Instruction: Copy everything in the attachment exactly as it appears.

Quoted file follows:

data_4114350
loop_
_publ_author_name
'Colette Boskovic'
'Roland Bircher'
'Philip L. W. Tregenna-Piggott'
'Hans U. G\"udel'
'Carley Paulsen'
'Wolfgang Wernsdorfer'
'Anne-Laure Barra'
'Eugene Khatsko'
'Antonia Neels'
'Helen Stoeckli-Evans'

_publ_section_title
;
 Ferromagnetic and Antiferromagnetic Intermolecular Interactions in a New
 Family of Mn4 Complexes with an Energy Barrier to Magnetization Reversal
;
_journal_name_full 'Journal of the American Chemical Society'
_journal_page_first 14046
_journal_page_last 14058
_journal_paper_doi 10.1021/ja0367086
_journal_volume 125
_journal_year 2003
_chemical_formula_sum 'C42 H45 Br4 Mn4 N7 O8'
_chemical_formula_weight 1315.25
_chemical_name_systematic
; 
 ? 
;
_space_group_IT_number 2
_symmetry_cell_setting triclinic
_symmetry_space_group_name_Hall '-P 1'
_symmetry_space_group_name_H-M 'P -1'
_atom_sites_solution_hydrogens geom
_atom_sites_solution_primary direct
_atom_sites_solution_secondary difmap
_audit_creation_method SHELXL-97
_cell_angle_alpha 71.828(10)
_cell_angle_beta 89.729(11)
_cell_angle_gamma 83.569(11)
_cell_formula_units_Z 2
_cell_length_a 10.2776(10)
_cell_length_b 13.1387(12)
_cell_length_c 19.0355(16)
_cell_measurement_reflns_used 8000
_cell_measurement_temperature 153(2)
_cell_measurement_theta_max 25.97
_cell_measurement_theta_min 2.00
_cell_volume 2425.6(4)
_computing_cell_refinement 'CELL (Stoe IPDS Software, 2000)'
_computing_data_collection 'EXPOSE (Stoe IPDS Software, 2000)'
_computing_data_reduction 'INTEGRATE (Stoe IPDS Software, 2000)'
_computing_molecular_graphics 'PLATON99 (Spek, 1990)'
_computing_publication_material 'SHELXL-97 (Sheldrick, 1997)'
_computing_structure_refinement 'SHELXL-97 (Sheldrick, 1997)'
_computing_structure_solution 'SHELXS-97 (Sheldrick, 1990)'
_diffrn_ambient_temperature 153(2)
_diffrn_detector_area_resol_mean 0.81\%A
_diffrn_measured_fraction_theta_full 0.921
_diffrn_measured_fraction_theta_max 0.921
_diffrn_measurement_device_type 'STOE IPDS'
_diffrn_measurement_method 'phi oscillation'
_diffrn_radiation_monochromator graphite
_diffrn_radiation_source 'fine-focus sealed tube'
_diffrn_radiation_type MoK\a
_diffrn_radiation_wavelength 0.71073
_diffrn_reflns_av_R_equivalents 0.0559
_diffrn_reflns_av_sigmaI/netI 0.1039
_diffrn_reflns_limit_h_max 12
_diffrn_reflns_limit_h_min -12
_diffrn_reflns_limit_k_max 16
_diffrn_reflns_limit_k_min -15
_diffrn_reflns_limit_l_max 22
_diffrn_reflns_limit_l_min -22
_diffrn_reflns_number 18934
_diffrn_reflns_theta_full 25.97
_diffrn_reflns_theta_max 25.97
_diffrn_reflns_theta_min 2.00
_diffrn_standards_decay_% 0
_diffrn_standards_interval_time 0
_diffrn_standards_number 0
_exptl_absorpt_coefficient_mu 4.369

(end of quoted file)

data_4114350
loop_
_publ_author_name
'Colette Boskovic'
'Roland Bircher'
'Philip L. W. Tregenna-Piggott'
'Hans U. G\"udel'
'Carley Paulsen'
'Wolfgang Wernsdorfer'
'Anne-Laure Barra'
'Eugene Khatsko'
'Antonia Neels'
'Helen Stoeckli-Evans'

_publ_section_title
;
 Ferromagnetic and Antiferromagnetic Intermolecular Interactions in a New
 Family of Mn4 Complexes with an Energy Barrier to Magnetization Reversal
;
_journal_name_full 'Journal of the American Chemical Society'
_journal_page_first 14046
_journal_page_last 14058
_journal_paper_doi 10.1021/ja0367086
_journal_volume 125
_journal_year 2003
_chemical_formula_sum 'C42 H45 Br4 Mn4 N7 O8'
_chemical_formula_weight 1315.25
_chemical_name_systematic
; 
 ? 
;
_space_group_IT_number 2
_symmetry_cell_setting triclinic
_symmetry_space_group_name_Hall '-P 1'
_symmetry_space_group_name_H-M 'P -1'
_atom_sites_solution_hydrogens geom
_atom_sites_solution_primary direct
_atom_sites_solution_secondary difmap
_audit_creation_method SHELXL-97
_cell_angle_alpha 71.828(10)
_cell_angle_beta 89.729(11)
_cell_angle_gamma 83.569(11)
_cell_formula_units_Z 2
_cell_length_a 10.2776(10)
_cell_length_b 13.1387(12)
_cell_length_c 19.0355(16)
_cell_measurement_reflns_used 8000
_cell_measurement_temperature 153(2)
_cell_measurement_theta_max 25.97
_cell_measurement_theta_min 2.00
_cell_volume 2425.6(4)
_computing_cell_refinement 'CELL (Stoe IPDS Software, 2000)'
_computing_data_collection 'EXPOSE (Stoe IPDS Software, 2000)'
_computing_data_reduction 'INTEGRATE (Stoe IPDS Software, 2000)'
_computing_molecular_graphics 'PLATON99 (Spek, 1990)'
_computing_publication_material 'SHELXL-97 (Sheldrick, 1997)'
_computing_structure_refinement 'SHELXL-97 (Sheldrick, 1997)'
_computing_structure_solution 'SHELXS-97 (Sheldrick, 1990)'
_diffrn_ambient_temperature 153(2)
_diffrn_detector_area_resol_mean 0.81\%A
_diffrn_measured_fraction_theta_full 0.921
_diffrn_measured_fraction_theta_max 0.921
_diffrn_measurement_device_type 'STOE IPDS'
_diffrn_measurement_method 'phi oscillation'
_diffrn_radiation_monochromator graphite
_diffrn_radiation_source 'fine-focus sealed tube'
_diffrn_radiation_type MoK\a
_diffrn_radiation_wavelength 0.71073
_diffrn_reflns_av_R_equivalents 0.0559
_diffrn_reflns_av_sigmaI/netI 0.1039
_diffrn_reflns_limit_h_max 12
_diffrn_reflns_limit_h_min -12
_diffrn_reflns_limit_k_max 16
_diffrn_reflns_limit_k_min -15
_diffrn_reflns_limit_l_max 22
_diffrn_reflns_limit_l_min -22
_diffrn_reflns_number 18934
_diffrn_reflns_theta_full 25.97
_diffrn_reflns_theta_max 25.97
_diffrn_reflns_theta_min 2.00
_diffrn_standards_decay_% 0
_diffrn_standards_interval_time 0
_diffrn_standards_number 0
_exptl_absorpt_coefficient_mu 4.369